“Making a significant investment in enhancing our INVISION platform, which is one of the most widely deployed systems in the United States, was a top priority for us, as we remain committed to supporting all customers across our multiple product lines in delivering the best level of patient care,” said Janet Dillione, president, health services, Siemens.

While it benefits a whole host of facilities, from big medical centers to small clinics, the software specifically is of assistance to those who perform online allergy collection and medication order processing. For example, the Denver Health and Hospital Authority, which operates a 500-bed main hospital, a 911 medical response system, a network of family and school-based health centers, and a level I trauma center, recently experienced a seamless transition to the new system.

“The upgrade was nearly flawless, and the support we received from our partners at Siemens was outstanding,” said Gregory Veltri, chief information officer at Denver Health. “Siemens finished ahead of schedule and actually caught us in the middle of completing maintenance on gateways. The feedback we received from our staff members and physicians after the upgrade was all positive.”

Dastalfo said that over a period of 4 years, the company homed in on two specific areas, “the research and development of the database and clinical workflow to support the new medication module, and the infrastructure to upgrade the platform and convert the data.” During the final 4 months of the project, Dastalfo continued, Siemens performed an upgrade and conversion on behalf of customers who host their system in the data center, located in Malvern, Pa.

Although the INVISION 27 was not particularly designed to reduce costs, saving money could be an added side bonus.

“This release was not primarily focused on decreasing costs; however, when the medication data integrity is consistently improved, the clinical workflow is optimized, which can help to drive down overall costs,” Dastalfo said.

—E. Sanchez and C. Vasko

Channen Smith, vice president and manager

Getting ROI from IT

McKesson Corp, Alpharetta, Ga, recently announced the launch of Horizon Managed Services, a new portfolio of services designed to help hospitals implement and rapidly achieve return on investment from their health care IT investments. The continuum of managed services will initially include accelerator services for implementation and upgrades, ongoing operation support, and remote hosting with database and security management.

“We have many customers today who really struggle with finding enough resources to ramp up and deploy their IT solutions,” said Channen Smith, vice president and manager for Outsourcing and Managed Services at McKesson. “If you’re in a big city, it’s not too hard to find those resources, but in a lot of rural communities it’s very difficult. As community hospitals start progressing in advanced IT solutions, finding capable resources is a real challenge.”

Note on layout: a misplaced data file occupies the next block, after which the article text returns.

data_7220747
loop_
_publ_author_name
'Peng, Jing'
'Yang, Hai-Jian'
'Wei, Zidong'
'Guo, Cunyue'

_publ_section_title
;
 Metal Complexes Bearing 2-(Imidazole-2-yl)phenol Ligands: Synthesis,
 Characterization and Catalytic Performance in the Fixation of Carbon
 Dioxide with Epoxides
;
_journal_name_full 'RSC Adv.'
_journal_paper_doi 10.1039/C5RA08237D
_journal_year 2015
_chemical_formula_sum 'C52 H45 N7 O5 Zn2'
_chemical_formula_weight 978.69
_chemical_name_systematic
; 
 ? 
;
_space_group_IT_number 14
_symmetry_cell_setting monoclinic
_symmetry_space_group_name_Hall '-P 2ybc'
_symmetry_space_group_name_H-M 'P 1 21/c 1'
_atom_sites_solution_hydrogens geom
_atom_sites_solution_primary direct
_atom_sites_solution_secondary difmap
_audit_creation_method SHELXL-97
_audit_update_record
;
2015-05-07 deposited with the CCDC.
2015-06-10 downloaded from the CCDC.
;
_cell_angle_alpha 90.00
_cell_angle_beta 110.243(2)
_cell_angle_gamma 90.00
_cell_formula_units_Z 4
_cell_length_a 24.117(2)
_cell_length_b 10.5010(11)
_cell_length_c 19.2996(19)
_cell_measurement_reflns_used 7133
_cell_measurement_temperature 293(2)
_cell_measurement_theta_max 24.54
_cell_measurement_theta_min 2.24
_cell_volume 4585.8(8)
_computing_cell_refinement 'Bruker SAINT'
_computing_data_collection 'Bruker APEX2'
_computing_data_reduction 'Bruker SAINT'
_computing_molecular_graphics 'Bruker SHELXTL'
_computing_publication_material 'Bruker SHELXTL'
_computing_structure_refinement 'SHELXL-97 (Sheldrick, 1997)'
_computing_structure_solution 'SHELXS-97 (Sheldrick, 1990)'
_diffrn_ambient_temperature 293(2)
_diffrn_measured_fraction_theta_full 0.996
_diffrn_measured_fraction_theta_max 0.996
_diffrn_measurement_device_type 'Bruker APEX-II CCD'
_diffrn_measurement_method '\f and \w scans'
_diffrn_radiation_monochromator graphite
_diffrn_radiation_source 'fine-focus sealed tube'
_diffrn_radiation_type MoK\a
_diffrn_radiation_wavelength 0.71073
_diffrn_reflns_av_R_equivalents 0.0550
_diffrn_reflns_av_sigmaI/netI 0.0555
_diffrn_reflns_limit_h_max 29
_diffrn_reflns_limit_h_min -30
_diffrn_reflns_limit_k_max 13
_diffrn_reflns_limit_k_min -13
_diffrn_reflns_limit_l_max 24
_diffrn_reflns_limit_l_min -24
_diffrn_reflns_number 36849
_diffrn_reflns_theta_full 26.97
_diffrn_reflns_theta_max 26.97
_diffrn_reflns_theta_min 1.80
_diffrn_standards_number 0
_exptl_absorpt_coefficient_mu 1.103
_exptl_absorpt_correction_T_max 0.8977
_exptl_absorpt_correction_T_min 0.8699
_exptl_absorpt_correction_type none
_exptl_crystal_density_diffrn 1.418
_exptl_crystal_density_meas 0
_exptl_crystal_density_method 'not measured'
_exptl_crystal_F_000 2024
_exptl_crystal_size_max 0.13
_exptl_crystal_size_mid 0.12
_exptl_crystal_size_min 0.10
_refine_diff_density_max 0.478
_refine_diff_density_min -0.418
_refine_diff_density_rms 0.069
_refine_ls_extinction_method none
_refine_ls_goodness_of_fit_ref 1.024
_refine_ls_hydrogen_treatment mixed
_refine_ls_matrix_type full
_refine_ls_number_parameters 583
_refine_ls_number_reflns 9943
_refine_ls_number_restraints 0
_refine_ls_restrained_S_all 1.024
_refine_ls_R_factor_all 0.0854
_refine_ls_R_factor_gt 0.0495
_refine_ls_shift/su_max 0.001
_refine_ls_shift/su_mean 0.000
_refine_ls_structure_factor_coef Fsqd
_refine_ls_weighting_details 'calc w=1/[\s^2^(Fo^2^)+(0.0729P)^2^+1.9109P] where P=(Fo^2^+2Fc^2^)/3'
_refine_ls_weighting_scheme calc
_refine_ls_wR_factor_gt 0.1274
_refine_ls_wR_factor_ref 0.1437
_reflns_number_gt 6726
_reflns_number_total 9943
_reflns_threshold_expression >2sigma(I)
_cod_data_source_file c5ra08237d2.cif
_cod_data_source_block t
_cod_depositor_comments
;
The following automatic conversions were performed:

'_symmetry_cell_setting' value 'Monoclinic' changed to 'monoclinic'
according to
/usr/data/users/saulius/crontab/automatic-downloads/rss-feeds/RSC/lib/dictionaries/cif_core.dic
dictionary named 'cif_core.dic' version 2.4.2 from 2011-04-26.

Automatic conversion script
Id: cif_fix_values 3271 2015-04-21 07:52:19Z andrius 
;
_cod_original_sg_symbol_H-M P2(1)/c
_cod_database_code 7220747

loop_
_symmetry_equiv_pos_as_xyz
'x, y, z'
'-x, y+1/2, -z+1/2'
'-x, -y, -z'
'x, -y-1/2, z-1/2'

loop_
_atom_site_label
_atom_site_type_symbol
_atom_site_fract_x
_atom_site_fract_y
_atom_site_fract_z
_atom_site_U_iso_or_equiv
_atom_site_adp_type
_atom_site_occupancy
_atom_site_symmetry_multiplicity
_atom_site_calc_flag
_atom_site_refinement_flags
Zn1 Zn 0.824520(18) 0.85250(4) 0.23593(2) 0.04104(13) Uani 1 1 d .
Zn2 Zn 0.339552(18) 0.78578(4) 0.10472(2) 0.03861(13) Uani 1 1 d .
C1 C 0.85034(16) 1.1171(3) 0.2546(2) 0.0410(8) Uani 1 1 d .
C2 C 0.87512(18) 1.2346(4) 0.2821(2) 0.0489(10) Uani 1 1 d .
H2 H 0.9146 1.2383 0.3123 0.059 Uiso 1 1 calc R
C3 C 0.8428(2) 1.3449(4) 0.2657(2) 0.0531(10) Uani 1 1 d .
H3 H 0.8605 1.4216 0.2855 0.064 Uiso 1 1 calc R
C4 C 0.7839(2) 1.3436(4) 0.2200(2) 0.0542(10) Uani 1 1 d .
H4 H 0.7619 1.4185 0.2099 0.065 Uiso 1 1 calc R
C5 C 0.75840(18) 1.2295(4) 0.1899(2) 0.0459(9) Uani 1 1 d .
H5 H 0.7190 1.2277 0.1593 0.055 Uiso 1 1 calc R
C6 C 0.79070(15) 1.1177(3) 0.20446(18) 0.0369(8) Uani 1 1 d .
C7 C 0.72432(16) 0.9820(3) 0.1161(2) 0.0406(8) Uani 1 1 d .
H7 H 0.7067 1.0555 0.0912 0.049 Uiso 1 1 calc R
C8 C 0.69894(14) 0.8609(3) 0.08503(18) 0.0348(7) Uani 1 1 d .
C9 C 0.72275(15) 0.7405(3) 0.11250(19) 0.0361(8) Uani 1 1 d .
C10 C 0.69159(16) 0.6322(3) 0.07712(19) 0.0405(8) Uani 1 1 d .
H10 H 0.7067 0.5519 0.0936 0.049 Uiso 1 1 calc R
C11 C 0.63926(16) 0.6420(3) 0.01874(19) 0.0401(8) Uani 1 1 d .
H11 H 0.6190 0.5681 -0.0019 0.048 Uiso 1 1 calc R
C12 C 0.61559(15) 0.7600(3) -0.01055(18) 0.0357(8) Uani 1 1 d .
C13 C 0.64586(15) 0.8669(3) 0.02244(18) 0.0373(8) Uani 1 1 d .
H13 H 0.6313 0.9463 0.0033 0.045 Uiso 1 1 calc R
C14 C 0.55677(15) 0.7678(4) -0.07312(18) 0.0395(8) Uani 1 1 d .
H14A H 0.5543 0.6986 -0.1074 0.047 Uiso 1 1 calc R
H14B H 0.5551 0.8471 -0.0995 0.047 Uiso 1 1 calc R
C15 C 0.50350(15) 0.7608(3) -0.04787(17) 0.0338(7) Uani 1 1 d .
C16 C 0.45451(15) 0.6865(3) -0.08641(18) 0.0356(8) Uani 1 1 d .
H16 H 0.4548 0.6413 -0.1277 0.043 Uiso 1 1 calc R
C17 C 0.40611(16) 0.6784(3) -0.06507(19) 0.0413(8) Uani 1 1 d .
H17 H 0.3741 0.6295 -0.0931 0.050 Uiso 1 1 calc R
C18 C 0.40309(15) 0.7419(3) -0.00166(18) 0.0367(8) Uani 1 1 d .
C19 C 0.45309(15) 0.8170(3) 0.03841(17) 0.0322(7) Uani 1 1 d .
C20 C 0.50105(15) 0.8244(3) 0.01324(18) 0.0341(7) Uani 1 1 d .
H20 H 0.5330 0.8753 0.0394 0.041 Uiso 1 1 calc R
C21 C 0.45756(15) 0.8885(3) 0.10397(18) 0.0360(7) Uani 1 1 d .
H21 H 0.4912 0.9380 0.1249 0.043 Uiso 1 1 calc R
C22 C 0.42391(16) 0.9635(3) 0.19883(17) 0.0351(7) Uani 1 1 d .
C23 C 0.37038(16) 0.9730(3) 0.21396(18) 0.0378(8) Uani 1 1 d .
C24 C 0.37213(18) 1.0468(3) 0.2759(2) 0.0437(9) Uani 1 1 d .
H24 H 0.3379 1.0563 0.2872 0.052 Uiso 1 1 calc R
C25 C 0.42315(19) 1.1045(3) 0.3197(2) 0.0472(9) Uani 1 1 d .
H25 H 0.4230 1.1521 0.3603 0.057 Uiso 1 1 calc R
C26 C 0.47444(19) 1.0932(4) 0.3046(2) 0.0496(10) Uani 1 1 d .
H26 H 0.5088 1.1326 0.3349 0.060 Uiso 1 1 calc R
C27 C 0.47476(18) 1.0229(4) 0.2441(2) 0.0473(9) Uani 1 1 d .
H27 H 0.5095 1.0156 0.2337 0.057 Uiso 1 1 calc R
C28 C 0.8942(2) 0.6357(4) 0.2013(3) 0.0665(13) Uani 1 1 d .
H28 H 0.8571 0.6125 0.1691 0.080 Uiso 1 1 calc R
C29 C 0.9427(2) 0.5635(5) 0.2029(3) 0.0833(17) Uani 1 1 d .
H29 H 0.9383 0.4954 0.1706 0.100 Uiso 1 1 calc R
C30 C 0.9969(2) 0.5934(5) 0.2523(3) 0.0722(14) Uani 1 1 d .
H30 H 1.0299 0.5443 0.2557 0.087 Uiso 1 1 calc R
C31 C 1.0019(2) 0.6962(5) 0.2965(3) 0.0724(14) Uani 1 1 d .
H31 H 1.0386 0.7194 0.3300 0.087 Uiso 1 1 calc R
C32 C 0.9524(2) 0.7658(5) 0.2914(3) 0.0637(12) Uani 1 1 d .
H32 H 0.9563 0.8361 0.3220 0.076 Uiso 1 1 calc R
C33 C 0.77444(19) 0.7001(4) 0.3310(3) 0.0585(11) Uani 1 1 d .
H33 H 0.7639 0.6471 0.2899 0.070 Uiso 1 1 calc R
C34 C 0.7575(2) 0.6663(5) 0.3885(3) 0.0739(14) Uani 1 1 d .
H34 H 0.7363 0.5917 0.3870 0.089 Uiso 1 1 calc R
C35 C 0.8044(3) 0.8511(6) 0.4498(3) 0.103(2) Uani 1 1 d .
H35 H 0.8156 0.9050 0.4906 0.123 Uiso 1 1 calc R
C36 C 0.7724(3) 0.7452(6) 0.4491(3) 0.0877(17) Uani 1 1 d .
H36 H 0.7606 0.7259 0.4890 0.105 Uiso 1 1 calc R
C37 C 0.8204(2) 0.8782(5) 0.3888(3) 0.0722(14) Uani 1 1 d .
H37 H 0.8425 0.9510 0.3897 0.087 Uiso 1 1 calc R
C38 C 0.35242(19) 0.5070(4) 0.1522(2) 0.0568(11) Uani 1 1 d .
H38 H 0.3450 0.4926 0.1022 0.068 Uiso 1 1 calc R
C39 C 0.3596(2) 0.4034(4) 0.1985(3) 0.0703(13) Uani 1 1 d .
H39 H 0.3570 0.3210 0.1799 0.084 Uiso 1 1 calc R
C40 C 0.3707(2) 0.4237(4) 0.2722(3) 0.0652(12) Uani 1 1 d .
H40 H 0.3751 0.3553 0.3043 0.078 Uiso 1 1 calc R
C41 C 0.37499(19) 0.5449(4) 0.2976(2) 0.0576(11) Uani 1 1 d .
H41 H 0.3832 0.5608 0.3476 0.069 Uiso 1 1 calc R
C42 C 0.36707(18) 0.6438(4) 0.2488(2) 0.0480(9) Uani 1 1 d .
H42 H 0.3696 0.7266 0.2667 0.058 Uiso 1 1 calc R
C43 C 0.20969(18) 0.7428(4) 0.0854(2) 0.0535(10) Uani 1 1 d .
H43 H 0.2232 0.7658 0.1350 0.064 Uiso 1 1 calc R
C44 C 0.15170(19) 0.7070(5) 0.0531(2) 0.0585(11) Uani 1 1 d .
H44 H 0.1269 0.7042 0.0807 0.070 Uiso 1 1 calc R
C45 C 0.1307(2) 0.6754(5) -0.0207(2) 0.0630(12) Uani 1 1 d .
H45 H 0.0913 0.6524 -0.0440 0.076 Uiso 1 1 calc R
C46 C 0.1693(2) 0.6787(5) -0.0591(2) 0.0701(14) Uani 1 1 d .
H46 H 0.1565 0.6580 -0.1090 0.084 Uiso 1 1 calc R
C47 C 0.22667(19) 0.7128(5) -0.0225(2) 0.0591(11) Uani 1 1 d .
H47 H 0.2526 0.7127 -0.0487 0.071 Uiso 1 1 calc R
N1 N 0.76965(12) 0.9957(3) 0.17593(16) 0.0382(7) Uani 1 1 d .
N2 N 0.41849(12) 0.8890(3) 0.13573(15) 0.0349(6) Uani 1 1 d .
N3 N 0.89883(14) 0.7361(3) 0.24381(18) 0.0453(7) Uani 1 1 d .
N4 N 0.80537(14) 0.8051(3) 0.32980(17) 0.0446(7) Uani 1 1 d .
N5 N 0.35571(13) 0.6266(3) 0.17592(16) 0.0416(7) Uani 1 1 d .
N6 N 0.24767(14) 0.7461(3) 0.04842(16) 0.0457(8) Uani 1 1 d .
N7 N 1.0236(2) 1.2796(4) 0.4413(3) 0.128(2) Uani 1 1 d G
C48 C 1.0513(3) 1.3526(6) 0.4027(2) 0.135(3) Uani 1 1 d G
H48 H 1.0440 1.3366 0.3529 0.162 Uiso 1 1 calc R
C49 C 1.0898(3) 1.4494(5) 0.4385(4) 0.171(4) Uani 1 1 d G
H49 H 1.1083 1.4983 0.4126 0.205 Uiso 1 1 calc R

McKesson’s new remote hosting services are designed to help organizations sidestep the up-front capital outlay and ongoing maintenance of large-scale data centers. “We’ve consolidated down to two main data centers,” said Smith. “We plan to have an east-west data center strategy. From a cost standpoint, it’s a value-add proposition. It’s not more than what people are going to pay to buy the hardware and start up their own data center. Most hospitals can provide tier one, which is guaranteed 98% of the time; we offer tier four, which is guaranteed 99.9% of the time. The discrepancy sounds small, but no clinical department is going to accept that much downtime.”

Horizon Managed Services also offers accelerated implementation and upgrade work by handling both sides of installation and configuration. “A traditional methodology would be to assign an implementation team to come in and help build requirements, teach the hospital’s team how to configure, and so on,” said Smith. “We deploy a team to do all that testing and configuration on behalf of the client. The customer provides the requirements, and in conjunction with our implementation teams, we do all of that as a service.”

Smith notes that this approach can lead to significant time reductions in implementation. “We can do it more predictably and more quickly, so in many cases the cost of outsourcing is less than the cost of hiring their own teams,” he said. “What we sell from an outcome standpoint is predictable ROI, which is really what the CEO and CFO want to know.” Ongoing operational support is also a key feature, especially for remote or rural hospitals. “One of our new clients is 80 miles outside LA,” he said. “It’s tough to get anybody out there.”

In its initial phases, Horizon Managed Services is applicable only to McKesson products and solutions, but Smith says this is likely to change as the offering evolves. “We have a multigeneration plan,” he said. “Out of the gate we’re offering services just for McKesson, but we may expand over time. We’re also looking toward business continuity and disaster recovery strategies.”

And the Horizon Managed Services team is working with McKesson’s medical imaging team as part of phase 2. “In the first phase, we don’t have a PACS solution,” said Smith. “But that’s part of our phase 2 evaluation, along with image vaults.”

—C. Vasko